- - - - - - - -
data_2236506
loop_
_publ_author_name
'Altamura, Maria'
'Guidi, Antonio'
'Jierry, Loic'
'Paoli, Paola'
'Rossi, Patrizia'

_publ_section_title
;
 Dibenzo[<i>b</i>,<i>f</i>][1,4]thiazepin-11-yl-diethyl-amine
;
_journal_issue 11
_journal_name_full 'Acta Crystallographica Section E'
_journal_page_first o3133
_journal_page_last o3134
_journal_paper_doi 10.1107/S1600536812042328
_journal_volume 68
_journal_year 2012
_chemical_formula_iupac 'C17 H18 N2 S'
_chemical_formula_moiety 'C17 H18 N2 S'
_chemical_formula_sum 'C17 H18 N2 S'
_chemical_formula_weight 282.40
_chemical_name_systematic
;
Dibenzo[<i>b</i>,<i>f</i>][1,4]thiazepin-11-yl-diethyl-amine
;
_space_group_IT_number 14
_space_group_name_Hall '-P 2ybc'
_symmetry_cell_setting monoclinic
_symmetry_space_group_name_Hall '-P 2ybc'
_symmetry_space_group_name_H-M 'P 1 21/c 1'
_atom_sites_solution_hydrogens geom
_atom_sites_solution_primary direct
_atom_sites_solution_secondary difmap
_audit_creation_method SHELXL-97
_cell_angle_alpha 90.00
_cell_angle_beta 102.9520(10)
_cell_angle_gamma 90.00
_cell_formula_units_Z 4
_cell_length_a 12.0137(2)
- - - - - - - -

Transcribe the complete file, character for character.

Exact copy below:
data_2236506
loop_
_publ_author_name
'Altamura, Maria'
'Guidi, Antonio'
'Jierry, Loic'
'Paoli, Paola'
'Rossi, Patrizia'

_publ_section_title
;
 Dibenzo[<i>b</i>,<i>f</i>][1,4]thiazepin-11-yl-diethyl-amine
;
_journal_issue 11
_journal_name_full 'Acta Crystallographica Section E'
_journal_page_first o3133
_journal_page_last o3134
_journal_paper_doi 10.1107/S1600536812042328
_journal_volume 68
_journal_year 2012
_chemical_formula_iupac 'C17 H18 N2 S'
_chemical_formula_moiety 'C17 H18 N2 S'
_chemical_formula_sum 'C17 H18 N2 S'
_chemical_formula_weight 282.40
_chemical_name_systematic
;
Dibenzo[<i>b</i>,<i>f</i>][1,4]thiazepin-11-yl-diethyl-amine
;
_space_group_IT_number 14
_space_group_name_Hall '-P 2ybc'
_symmetry_cell_setting monoclinic
_symmetry_space_group_name_Hall '-P 2ybc'
_symmetry_space_group_name_H-M 'P 1 21/c 1'
_atom_sites_solution_hydrogens geom
_atom_sites_solution_primary direct
_atom_sites_solution_secondary difmap
_audit_creation_method SHELXL-97
_cell_angle_alpha 90.00
_cell_angle_beta 102.9520(10)
_cell_angle_gamma 90.00
_cell_formula_units_Z 4
_cell_length_a 12.0137(2)